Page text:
Lewis Grizzard's Chicago: Bad Memories
"I'm sitting in a limousine talking to you," Lewis Grizzard told us through the ether. "It's a lot better than making $28,000 a year working for the goddamned Sun-Times."
Since he hightailed it home from Chicago in 1977, Lewis Grizzard has become a giant of southern letters. He's a syndicated columnist who comes out with a new book every year or two, a book titled Chili Dawgs Always Bark at Night or They Tore Out My Heart and Stomped That Sucker Flat. He's so big now he's a business--Grizzard Enterprises of Atlanta.
How's the new volume doing? we asked him.
"Well, it's on the New York Times goddamned best-seller list. How about that!" Grizzard reported. "I just went to Macon, Georgia, and signed 700 of the suckers."
In 1975, when Grizzard was but 28 and unknown, perversity got the better of him and he headed north. For the 17 months he held down the job of executive sports editor of the Sun-Times, he underwent harrowing trials: his wife left him, his Bass Weejuns filled with snow, one of his sportswriters called him a racist.
A late chapter of Grizzard's 13th book, If I Ever Get Back to Georgia, I'm Gonna Nail My Feet to the Ground, tells the tale of his Chicago nightmare. The chapter begins with the staff icons he inherited. Bill Gleason for one:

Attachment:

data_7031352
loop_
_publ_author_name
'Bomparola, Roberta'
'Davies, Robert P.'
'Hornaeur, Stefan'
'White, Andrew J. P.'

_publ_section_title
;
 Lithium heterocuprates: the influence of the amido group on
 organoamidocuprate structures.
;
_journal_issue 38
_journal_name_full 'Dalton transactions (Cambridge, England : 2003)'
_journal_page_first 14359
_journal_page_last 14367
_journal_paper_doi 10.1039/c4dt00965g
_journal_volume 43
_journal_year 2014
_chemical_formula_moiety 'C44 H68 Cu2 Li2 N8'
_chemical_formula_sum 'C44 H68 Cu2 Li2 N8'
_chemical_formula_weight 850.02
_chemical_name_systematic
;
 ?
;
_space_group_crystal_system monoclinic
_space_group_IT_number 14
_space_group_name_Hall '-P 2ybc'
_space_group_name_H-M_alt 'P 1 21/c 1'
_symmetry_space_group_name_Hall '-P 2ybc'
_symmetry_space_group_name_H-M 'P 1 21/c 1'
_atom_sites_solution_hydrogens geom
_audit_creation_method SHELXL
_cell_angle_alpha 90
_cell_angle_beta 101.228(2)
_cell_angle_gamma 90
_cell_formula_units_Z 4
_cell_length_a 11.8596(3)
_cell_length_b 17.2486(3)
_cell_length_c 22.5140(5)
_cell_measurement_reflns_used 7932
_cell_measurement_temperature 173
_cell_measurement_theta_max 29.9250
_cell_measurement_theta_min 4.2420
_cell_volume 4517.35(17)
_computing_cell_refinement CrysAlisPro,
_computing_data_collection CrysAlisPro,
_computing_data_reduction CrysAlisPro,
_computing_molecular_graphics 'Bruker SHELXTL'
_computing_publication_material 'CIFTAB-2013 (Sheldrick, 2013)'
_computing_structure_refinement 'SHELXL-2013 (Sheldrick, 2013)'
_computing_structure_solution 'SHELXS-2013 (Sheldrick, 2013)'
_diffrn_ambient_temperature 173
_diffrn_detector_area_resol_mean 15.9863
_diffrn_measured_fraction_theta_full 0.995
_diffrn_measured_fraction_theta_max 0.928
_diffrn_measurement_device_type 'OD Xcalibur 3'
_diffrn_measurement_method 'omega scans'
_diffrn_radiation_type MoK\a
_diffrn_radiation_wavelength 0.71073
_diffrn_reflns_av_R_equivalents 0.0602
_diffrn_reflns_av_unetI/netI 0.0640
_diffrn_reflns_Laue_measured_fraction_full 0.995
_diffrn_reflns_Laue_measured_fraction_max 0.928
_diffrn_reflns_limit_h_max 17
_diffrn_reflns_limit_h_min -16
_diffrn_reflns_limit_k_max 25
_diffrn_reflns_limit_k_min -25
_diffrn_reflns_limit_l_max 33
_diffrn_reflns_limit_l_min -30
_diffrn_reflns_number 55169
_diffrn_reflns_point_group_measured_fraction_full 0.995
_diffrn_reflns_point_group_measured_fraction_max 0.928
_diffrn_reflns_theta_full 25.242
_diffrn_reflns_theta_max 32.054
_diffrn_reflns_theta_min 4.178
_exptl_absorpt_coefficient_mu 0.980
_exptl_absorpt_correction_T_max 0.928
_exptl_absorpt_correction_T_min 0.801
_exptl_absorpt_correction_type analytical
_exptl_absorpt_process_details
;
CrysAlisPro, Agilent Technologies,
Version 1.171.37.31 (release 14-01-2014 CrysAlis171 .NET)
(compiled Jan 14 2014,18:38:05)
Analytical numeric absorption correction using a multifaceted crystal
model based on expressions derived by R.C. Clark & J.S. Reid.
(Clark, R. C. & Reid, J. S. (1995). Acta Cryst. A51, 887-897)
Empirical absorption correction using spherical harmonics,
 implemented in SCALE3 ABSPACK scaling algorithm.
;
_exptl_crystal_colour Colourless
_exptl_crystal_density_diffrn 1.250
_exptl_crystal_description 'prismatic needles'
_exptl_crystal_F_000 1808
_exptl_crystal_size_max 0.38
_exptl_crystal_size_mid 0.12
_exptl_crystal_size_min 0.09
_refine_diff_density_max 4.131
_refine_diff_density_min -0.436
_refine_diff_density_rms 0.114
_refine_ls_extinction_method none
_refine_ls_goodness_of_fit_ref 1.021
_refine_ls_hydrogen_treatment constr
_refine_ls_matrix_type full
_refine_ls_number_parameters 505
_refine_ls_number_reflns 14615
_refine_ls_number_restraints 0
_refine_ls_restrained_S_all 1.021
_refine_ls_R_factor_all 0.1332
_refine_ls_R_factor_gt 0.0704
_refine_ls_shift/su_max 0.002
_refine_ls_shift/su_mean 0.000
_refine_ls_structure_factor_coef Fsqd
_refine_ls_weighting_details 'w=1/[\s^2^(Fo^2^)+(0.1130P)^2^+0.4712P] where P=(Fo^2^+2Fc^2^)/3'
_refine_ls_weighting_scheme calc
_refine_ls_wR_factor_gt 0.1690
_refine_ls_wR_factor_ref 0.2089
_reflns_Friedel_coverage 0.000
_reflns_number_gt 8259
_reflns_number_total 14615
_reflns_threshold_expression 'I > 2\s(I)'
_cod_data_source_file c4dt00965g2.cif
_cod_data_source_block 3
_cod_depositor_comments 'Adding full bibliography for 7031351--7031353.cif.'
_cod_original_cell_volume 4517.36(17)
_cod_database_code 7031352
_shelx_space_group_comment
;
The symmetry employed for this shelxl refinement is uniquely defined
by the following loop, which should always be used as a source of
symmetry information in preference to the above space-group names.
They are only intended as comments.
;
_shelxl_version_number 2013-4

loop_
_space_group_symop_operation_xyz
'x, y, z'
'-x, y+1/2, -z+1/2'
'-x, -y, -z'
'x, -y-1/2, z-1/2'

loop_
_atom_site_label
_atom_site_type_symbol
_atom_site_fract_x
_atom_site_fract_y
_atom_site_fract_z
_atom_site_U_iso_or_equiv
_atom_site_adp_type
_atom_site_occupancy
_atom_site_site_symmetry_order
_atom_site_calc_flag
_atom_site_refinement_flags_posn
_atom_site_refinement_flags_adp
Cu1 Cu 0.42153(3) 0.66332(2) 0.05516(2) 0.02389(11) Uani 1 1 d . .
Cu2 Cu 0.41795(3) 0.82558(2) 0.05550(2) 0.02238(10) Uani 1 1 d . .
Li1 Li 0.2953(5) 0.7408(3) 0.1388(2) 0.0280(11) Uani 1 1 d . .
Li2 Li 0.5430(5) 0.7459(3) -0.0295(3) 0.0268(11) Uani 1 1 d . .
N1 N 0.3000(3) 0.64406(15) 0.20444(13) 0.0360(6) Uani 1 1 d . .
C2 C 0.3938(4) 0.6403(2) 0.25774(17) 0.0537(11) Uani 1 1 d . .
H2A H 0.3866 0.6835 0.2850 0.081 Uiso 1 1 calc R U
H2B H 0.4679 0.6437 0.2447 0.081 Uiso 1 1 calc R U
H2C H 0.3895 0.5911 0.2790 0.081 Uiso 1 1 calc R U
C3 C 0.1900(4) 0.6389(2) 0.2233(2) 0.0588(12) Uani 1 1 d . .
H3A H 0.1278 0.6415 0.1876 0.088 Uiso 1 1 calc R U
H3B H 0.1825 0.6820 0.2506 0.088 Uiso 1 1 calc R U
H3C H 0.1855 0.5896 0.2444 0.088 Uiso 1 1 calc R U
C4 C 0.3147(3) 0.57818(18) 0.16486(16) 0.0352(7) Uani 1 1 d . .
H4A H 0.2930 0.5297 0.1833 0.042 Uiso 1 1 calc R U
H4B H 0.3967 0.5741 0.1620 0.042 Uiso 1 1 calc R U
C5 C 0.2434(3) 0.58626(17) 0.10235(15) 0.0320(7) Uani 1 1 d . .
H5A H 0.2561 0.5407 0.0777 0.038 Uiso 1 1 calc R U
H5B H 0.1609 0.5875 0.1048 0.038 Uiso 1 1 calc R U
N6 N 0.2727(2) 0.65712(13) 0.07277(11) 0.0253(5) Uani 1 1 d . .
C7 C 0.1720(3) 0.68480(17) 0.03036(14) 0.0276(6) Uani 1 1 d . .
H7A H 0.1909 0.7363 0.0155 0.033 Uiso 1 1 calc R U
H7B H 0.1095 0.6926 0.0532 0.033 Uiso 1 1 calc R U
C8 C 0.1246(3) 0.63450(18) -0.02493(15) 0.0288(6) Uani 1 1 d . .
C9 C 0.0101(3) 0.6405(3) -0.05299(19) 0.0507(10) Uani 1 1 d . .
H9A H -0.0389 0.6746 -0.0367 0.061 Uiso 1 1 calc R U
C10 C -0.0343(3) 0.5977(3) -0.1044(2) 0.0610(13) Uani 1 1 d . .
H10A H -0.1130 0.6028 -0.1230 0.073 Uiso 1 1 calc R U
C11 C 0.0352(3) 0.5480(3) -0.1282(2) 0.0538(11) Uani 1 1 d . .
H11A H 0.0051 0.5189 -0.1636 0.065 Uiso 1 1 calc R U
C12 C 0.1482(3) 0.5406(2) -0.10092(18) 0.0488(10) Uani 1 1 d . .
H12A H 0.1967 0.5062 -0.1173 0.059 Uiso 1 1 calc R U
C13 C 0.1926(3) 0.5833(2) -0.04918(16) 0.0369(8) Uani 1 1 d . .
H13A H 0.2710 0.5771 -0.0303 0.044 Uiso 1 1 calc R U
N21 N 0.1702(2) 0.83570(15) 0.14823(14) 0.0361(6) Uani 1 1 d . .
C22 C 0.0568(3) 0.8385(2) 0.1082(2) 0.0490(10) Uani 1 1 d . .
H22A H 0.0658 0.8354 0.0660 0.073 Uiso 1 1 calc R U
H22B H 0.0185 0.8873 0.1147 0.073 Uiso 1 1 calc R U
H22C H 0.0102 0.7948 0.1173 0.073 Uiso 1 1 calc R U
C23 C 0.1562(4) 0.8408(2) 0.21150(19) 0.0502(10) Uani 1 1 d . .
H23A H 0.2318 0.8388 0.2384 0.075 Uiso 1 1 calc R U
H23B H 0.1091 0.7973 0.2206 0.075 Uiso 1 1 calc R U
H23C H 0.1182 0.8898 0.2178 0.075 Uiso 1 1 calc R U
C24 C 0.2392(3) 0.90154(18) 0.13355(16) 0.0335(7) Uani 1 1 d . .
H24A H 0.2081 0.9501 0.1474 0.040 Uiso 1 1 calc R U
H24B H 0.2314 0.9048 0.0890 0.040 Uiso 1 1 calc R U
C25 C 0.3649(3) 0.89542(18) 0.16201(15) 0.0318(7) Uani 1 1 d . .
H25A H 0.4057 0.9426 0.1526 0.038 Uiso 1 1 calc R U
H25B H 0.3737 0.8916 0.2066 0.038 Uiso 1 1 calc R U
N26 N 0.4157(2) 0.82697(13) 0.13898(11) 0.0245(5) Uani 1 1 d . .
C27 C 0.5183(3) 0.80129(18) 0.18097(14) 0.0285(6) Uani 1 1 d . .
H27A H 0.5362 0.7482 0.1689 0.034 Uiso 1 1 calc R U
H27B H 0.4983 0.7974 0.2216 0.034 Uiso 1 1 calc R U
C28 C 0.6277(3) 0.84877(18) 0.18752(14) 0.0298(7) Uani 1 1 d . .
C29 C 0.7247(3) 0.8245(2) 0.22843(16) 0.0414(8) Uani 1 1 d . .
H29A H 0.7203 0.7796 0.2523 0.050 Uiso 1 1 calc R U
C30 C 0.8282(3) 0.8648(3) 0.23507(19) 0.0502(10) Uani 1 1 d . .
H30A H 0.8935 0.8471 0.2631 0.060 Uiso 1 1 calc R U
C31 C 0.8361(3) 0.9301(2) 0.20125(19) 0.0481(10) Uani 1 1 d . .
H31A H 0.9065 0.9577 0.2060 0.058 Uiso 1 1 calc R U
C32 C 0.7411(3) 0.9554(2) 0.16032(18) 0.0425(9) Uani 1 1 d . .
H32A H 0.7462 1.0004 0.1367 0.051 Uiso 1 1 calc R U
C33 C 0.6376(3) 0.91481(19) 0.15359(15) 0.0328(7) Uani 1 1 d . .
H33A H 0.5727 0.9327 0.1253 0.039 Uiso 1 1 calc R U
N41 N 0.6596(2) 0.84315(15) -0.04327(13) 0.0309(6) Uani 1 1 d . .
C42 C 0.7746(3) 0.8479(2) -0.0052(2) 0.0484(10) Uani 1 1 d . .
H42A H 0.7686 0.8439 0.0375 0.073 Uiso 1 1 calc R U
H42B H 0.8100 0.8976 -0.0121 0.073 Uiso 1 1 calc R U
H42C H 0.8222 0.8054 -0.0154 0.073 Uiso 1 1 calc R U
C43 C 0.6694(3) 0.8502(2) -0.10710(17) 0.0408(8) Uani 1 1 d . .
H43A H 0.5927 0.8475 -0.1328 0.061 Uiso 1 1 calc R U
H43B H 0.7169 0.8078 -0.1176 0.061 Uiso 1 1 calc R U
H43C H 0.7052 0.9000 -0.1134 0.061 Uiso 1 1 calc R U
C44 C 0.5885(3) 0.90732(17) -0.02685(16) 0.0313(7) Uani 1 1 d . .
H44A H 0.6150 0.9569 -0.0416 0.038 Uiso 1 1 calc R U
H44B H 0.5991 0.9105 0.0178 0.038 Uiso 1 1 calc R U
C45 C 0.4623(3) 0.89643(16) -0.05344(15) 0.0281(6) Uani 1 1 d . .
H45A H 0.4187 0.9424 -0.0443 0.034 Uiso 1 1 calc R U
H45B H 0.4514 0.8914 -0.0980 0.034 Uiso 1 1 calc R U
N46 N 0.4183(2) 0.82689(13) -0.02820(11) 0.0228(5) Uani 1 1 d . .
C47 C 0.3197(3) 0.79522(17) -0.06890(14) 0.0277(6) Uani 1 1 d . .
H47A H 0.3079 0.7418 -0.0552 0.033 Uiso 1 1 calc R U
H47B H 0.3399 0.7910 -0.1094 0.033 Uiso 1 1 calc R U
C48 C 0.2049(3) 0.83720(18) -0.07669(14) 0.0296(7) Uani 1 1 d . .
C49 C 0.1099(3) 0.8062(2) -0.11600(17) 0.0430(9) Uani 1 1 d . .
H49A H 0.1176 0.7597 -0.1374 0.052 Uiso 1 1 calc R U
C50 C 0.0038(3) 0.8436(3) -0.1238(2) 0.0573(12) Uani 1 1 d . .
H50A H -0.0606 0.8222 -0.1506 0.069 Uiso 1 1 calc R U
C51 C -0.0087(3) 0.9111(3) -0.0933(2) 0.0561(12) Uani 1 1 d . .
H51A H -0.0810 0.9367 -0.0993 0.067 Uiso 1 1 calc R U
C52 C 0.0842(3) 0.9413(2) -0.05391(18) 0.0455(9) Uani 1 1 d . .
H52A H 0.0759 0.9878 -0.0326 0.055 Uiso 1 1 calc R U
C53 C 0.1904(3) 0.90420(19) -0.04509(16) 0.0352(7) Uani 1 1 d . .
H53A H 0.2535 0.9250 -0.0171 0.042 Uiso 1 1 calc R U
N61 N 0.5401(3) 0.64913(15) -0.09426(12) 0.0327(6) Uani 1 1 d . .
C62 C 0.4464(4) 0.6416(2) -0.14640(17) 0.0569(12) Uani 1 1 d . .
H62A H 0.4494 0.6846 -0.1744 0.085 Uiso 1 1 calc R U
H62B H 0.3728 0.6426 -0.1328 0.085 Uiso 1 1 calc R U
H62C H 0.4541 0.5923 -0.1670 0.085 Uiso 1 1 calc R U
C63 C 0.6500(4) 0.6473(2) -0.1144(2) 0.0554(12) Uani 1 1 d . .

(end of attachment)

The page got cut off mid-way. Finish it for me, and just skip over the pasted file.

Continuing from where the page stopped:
"He often wrote in parables. I read Gleason for three years, and I'm not certain I ever had any idea what he was trying to say."
Jerry Holtzman for another: "I called him into my office one day and began to tell him how baseball writers should be writing in the late seventies. I mentioned the need for quotes, and then I said, 'And you use too many cliches. . . . You are still using worn-out baseball cliches like "hot corner" for third base and "circuit clout" and "roundtripper" for home run.'
"Holtzman looked puzzled. Finally he said, 'Lewis, you don't understand. Those are my cliches.' . . .
"I didn't bother with Holtzman's writing after that."
Gleason, now at the Southtown Economist, and Holtzman, now with the Tribune, do not remember young Grizzard fondly. "He was terribly miscast as an editor," says Gleason, dismissing him as one of a series of "insignificant snots" who ran the Sun-Times sports section back then.
"He's a no-good son of a bitch," says Holtzman. "And he's the only person I ever hated in my life, and he's a phony. I'll never forget the time Grizzard came to work. He and I and [Tom] Fitzpatrick were having a beer at Riccardo's, and he was telling us how fortunate he was to inherit a staff that was so talented. And six months later he began harassing me, and he harassed me as long as he was there. He had his desk rewrite everything I did."
Holtzman says he has no memory of any conversation about cliches.
A brief appearance is made in Grizzard's book by a young columnist he hired named Tom Callahan. As the book tells it, "He wrote well. I liked his ideas. He said to me, 'I want to play the Palace.' He lasted a week. I edited a few lines of a couple of his columns, and he resigned and said, 'This isn't the Palace, it's the Orpheum Circuit,' and went back to Cincinnati."